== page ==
Arkansas Needs a Back-Up Plan for Online Sales Taxes

On April 17, the U.S. Supreme Court heard oral arguments in the case of South Dakota v. Wayfair and will issue a ruling sometime this year. The outcome of the case could determine whether states will be able to force internet-based companies that sell goods online to collect and remit to state governments the sales taxes consumers owe on their purchases. A good ruling for states will give the Arkansas Legislative Tax Reform and Relief Task Force new options for generating revenue and reforming our tax system. However, a bad ruling means Arkansas and other states will need a back-up plan to improve collection of online sales taxes. That plan should include House Bill 1388 of the 2017 session of the Arkansas General Assembly.

The need to improve collection of online sales taxes owed by Arkansas consumers is clear. The Arkansas Bureau of Legislative Research recently noted that online purchases will make up 17 percent of all retail sales by 2020. Sales taxes not collected on online purchases represent a large potential source of lost tax revenue for the State of Arkansas. This lost revenue could be used to pay for critical investments for children and families (think pre-K, juvenile justice and afterschool and summer programs, teacher salaries, better highways and roads, etc.). Or, it could help pay for a state earned income tax credit (EITC) to bolster family economic opportunity for the working families who need it the most.

Under current state law, Arkansas consumers owe state sales taxes on all of their online purchases, regardless of where the company is located. In-state companies that sell products online to Arkansas consumers, such as Walmart, collect the tax owed at the time of sale and remit it to the State of Arkansas (through the Arkansas Department of Finance and Administration-DFA). Existing federal law, however, does not allow Arkansas to force out-of-state e-commerce companies to collect the sales taxes owed by Arkansas consumers unless the company has a “physical presence” in the state, such as employees or a facility.

Without this authority, Arkansas must rely on out-of-state sellers to voluntarily collect this tax and remit it to the state. A few companies, such as Amazon, do just that. Many do not. Arkansas consumers are supposed to voluntarily pay their sales tax using a DFA sales tax return form designed for such cases. As you might expect, most Arkansas consumers do not pay the sales taxes they owe unless out-of-state online companies collect it at the time of sale. This costs Arkansas millions of dollars in state sales tax revenue each year.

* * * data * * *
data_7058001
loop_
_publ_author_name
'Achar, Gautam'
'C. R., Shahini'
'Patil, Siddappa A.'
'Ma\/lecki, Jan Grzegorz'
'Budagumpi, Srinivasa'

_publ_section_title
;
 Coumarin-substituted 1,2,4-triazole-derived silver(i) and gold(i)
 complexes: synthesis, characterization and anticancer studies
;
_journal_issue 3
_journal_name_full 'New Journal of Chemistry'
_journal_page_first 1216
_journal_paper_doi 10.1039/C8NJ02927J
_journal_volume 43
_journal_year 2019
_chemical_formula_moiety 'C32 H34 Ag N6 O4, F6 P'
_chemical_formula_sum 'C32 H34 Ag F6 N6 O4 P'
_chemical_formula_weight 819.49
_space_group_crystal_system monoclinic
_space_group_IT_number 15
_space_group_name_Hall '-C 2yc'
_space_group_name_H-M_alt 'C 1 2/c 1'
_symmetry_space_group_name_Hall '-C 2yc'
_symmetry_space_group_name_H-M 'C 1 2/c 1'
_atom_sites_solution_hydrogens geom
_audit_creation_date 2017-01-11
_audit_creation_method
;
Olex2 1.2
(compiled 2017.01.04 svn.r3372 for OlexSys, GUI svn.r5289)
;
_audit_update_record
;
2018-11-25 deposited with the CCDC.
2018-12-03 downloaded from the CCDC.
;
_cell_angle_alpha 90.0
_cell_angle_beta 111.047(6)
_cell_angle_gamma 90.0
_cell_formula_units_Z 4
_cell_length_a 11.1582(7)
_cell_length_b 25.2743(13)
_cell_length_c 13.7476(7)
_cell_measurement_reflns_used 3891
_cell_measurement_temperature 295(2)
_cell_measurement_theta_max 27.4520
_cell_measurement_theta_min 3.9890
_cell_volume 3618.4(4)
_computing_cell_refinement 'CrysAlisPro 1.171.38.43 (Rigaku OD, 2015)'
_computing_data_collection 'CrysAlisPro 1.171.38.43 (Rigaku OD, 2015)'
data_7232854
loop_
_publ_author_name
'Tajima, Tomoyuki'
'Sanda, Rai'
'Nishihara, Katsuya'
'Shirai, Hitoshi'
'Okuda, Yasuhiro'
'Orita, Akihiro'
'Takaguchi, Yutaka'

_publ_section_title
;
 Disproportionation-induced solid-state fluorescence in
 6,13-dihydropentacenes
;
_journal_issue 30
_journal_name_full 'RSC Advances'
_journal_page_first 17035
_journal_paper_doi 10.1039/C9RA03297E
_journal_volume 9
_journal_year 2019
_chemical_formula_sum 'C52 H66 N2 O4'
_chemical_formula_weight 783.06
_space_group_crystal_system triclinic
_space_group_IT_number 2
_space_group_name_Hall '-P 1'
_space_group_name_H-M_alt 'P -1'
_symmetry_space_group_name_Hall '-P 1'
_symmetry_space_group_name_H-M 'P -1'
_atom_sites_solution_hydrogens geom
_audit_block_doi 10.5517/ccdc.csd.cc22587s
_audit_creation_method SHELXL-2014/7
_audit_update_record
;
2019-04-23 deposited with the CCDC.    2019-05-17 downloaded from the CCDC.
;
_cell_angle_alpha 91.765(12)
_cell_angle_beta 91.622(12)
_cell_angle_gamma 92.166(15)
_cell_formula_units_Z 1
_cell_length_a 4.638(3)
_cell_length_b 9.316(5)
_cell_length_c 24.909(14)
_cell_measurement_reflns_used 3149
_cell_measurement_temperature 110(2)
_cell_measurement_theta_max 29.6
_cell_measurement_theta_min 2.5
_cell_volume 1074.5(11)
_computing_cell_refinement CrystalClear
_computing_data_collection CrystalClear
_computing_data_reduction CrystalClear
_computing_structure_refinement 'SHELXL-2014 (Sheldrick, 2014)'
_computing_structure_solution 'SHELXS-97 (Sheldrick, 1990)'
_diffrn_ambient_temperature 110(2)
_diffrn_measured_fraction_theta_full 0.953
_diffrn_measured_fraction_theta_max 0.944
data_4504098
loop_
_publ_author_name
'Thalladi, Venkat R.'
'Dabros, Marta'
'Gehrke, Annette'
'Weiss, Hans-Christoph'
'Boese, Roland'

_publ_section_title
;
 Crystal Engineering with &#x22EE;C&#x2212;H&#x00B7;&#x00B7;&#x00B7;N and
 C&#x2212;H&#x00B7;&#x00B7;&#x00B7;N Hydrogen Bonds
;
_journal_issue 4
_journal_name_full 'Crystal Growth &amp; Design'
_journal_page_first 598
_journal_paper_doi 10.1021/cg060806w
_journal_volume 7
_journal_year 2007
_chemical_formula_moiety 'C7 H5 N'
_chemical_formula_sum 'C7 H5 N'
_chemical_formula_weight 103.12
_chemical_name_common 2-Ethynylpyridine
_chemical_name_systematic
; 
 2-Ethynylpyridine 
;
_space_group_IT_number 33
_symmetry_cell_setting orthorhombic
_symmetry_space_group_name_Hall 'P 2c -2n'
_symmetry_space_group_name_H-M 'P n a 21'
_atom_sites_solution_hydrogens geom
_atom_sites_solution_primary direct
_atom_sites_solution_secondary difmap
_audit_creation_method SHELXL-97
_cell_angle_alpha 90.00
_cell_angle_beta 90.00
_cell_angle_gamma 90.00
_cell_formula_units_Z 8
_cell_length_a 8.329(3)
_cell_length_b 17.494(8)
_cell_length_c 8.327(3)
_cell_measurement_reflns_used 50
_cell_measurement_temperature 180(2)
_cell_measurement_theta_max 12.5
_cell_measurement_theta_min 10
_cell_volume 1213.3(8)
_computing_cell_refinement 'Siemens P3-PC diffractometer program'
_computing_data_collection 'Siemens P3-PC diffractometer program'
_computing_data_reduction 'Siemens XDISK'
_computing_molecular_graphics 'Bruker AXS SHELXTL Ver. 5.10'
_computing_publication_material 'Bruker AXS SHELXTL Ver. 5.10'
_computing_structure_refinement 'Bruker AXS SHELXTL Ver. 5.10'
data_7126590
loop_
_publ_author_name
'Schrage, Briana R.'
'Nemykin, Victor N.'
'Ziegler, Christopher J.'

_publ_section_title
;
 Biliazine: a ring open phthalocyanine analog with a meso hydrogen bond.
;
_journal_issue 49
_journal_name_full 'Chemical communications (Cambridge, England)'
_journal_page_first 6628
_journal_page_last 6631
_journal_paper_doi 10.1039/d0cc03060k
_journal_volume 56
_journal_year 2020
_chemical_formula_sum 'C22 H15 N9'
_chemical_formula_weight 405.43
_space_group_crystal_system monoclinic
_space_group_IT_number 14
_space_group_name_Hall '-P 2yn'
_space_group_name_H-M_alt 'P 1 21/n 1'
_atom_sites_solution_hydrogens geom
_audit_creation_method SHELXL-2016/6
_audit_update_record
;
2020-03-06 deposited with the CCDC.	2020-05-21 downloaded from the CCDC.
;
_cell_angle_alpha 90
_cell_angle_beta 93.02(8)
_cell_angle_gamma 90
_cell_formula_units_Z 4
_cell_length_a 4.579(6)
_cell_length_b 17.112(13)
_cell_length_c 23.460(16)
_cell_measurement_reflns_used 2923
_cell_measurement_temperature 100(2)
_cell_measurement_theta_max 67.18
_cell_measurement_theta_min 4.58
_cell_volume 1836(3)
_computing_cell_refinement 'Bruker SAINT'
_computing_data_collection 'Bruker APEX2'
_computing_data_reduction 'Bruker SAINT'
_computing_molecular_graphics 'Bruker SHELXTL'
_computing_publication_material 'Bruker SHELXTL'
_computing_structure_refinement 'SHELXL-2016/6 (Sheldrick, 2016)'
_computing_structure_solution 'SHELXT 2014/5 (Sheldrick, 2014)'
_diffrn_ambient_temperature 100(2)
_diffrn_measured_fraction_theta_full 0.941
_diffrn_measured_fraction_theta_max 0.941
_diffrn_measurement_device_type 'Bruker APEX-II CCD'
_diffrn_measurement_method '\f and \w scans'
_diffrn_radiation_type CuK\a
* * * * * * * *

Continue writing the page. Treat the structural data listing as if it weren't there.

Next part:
What can Arkansas do if the U.S. Supreme Court rules against states in the South Dakota v. Wayfair case? It could adopt House Bill 1388, proposed by Rep. Dan Douglas during the 2017 regular session of the Arkansas General Assembly. HB 1388, which did not pass during the 2017 legislative session, is a version of the Colorado remote sales tax law and has three basic goals. The first goal is to require out-of-state sellers that don’t collect sales taxes to remind Arkansas consumers that they still owe sales taxes. Another purpose is to give DFA the information they need to collect sales taxes from the individuals who owe them. The third goal is to give out-of-state sellers an incentive to begin collecting the sales taxes, other than being required by law to meet the reporting requirements.

Under HB 1388, out-of-state sellers who do not have a physical presence in the state and do not collect sales tax owed by consumers on their purchases would be required to:

  1. Notify Arkansas consumers at the time of sale that they still owe the sales tax and they are supposed to remit it to DFA via the sales and use tax form;
  2. Send a notice to all of their Arkansas consumers by January 31 of each year showing, among other things, the amount of their purchases from the company and that they are required to still submit a sales tax form to the state; and
  3. File an annual report with DFA by March 1 on their sales to each Arkansas consumer.

Out-of-state sellers who fail to meet these requirements are subject to various financial penalties.

Admittedly, adopting HB1388 is not a magic bullet. It would not have the same impact as a positive decision in the South Dakota v. Wayfair case. That case, currently before the U.S. Supreme Court, would give states the authority to force out-of-state sellers without a physical presence to collect the sales taxes owed by Arkansas consumers. HB 1388 would also need to be part of a larger plan to help Arkansas consumers self-remit the sales taxes they currently owe.

However, adopting HB 1388 would likely encourage more Arkansas consumers to meet their sales tax obligations under existing law. It would also encourage more out-of-state sellers to follow the lead of Amazon and voluntarily collect and remit the sales taxes owed by Arkansas consumers at the time of purchase. Together, these improvements would increase Arkansas sales tax collections and generate new revenue for the state budget. This is revenue that could be used to provide much-needed tax relief for low-income working families—those who would be hit hardest by higher sales taxes—or to pay for critical investments for Arkansas children and families. The adoption of HB 1388 would also send a clear message to the Arkansas Congressional delegation: Congress needs to adopt federal legislation giving states the authority to collect all of the online sales taxes owed by their residents.